Vanderbilt Law Review


Ann Althouse

First Page



Supreme Court opinions about federal jurisdiction usually feature painstaking analysis of the text of statutes and constitutional clauses and the intentions of those who authored them, or they are based on long-standing traditions of equity jurisprudence. But, as the Court's many divided decisions attest, these materials are scarcely clear enough to determine all outcomes. Thus, the Justices often seem to weigh various interests when they draw the lines around federal jurisdiction. The Court sometimes openly acknowledges this interest weighing, referring to "state interests" and "federal interests."

Justice Stevens has taken exception to this process. He has ob- served that much of the Court's complicated doctrinal meandering reflects a balancing of state and federal interests." He has criticized this balancing approach on the ground that the "federal courts 'have a primary obligation to protect the rights of the individual that are embodied in the Federal Constitution' [and] generally should not eschew this responsibility based on some diffuse, instrumental concern for state autonomy."' If one conceives of the relevant state interests as some vague claim to a separate sphere-a sort of right of privacy possessed by a governmental entity-and the federal interest as the enforcement of individual rights embodied in the Federal Constitution, this balancing approach indeed seems intolerable. Only hostility toward the constitu- tional rights at stake explains deference to state interests. This Article accepts interest analysis as inevitable, and sympathizes with Justice Stevens's belief in the preeminence of rights and the inappropriateness of allowing state interests to diminish those rights. It reviews federal jurisdiction with an eye toward understanding the interests that explain the Court's doctrinal choices.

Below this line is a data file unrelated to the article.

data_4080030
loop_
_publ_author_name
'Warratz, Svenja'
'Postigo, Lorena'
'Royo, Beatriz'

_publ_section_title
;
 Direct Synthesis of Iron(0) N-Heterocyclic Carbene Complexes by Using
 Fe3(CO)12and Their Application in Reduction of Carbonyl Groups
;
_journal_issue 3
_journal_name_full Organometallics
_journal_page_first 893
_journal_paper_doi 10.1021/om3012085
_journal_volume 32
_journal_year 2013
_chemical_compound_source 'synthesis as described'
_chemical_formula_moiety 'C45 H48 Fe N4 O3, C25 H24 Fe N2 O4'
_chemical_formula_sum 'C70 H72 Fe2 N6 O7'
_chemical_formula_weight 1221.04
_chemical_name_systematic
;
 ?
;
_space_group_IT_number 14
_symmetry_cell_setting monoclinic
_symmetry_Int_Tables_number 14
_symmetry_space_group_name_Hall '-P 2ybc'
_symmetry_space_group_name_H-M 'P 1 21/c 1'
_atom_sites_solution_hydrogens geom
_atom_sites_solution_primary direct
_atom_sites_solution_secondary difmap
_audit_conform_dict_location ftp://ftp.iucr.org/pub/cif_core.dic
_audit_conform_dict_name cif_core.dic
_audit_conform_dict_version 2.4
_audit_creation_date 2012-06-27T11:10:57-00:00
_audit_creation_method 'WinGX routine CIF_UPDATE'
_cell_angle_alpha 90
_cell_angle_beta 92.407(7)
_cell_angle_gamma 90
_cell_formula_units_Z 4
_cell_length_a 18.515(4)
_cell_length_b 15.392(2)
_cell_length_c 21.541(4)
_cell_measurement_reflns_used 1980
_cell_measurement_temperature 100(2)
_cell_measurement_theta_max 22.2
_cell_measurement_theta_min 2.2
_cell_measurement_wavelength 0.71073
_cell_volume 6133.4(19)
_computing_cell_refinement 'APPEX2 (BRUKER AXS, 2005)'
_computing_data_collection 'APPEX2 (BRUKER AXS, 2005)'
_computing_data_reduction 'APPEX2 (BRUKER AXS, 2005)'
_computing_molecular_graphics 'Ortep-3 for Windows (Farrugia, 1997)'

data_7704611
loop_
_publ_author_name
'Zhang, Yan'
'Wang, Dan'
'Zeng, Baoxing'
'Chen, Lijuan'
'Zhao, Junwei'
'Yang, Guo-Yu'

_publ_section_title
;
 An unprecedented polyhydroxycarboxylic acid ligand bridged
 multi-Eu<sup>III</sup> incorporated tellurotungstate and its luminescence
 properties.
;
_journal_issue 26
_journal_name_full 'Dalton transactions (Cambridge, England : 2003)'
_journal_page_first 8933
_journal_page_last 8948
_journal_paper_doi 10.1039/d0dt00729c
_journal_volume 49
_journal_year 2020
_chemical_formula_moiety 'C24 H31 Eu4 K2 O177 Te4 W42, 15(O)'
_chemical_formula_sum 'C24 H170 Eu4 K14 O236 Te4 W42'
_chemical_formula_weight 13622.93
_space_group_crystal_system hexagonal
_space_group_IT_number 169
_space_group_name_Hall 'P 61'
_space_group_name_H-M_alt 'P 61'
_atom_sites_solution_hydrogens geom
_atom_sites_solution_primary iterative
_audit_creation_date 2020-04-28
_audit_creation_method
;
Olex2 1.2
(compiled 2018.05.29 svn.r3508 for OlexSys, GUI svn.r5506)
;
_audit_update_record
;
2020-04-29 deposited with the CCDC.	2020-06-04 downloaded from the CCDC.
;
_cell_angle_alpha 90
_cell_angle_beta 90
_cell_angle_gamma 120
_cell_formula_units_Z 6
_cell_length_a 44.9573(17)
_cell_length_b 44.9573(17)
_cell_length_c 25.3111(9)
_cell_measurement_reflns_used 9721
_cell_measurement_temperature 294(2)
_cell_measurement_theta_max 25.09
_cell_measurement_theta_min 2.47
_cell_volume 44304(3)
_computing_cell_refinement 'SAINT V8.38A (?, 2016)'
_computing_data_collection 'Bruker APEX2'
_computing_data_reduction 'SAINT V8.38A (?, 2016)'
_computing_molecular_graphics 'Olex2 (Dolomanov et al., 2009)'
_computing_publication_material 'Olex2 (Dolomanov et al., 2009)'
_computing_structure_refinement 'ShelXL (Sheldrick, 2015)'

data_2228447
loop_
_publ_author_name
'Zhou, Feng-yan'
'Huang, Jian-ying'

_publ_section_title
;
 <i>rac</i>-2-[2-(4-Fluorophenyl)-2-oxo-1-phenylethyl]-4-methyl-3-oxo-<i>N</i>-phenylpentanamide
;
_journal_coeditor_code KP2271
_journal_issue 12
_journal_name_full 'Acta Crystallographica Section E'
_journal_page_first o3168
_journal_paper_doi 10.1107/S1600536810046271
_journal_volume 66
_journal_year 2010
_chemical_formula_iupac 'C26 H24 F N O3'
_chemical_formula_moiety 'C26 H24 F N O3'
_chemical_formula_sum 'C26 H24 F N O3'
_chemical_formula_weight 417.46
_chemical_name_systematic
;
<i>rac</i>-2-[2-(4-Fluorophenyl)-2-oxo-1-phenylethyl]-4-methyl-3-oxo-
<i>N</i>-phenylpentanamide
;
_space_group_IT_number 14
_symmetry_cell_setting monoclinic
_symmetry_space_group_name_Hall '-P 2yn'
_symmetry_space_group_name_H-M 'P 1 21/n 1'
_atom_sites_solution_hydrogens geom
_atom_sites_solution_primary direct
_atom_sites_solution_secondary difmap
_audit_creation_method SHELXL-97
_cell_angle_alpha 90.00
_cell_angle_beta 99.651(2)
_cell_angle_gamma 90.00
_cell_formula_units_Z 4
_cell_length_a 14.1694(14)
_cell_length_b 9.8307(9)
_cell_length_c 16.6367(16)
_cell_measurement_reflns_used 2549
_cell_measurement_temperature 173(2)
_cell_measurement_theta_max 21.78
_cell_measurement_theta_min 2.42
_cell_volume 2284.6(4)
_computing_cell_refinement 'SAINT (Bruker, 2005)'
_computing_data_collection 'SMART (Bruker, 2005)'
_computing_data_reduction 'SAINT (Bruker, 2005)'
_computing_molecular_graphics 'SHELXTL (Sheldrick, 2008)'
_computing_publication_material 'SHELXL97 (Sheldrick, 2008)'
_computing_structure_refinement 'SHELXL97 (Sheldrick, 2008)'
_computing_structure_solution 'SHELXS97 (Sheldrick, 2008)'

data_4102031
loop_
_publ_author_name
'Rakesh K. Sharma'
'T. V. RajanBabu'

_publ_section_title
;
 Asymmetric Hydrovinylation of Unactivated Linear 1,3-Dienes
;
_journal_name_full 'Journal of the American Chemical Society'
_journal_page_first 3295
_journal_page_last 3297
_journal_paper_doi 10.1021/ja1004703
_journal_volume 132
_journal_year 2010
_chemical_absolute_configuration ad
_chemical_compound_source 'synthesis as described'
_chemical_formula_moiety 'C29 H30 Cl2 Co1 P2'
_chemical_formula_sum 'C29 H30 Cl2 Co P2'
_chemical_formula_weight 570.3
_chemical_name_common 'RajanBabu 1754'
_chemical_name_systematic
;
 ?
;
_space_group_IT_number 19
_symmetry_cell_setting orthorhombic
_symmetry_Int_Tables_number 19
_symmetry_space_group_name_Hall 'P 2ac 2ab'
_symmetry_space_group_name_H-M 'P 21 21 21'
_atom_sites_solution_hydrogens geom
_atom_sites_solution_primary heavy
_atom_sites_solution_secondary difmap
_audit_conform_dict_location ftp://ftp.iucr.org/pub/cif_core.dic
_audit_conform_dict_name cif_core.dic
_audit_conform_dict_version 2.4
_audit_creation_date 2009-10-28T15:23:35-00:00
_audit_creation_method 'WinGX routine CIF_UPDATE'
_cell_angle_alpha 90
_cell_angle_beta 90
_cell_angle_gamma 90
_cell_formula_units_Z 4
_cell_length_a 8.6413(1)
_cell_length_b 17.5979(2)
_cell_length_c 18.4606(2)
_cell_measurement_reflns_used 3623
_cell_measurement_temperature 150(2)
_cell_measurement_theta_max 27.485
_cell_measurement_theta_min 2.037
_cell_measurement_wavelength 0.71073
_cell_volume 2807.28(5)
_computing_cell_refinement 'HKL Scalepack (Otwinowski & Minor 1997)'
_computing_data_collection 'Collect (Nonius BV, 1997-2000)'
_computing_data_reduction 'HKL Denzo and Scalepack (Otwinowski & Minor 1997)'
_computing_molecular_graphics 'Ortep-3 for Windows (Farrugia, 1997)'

Even if one rejects the notion that individual rights should yield to state autonomy interests, the interests at stake in federal jurisdiction remain surprisingly complex. First, state courts have some capacity to enforce federal rights. Even if they do not equal the federal courts in expertise about federal law and their enthusiasm for federal rights, state courts do have an obligation to enforce federal law, and they vastly outnumber the federal courts. Moreover, questions of federal rights often arise in state proceedings. Those rights are most expeditiously enforced by requiring state courts to field them at that time. Allowing state courts to decide some federal rights cases, therefore, could enhance the enforcement of rights, at least in the first instance, subject to later review by the Supreme Court or perhaps a lower federal court on habeas. This deference to state courts is not really deference at all, but exploitation, pushing the state courts to fulfill their responsibilities under the supremacy clause. To the extent that federal courts stand ready to correct state court errors, the state courts have not won a form of autonomy premised on their own interests. Rather, they have received a required task and remain subject to federal court intrusion to the extent they fall to perform it.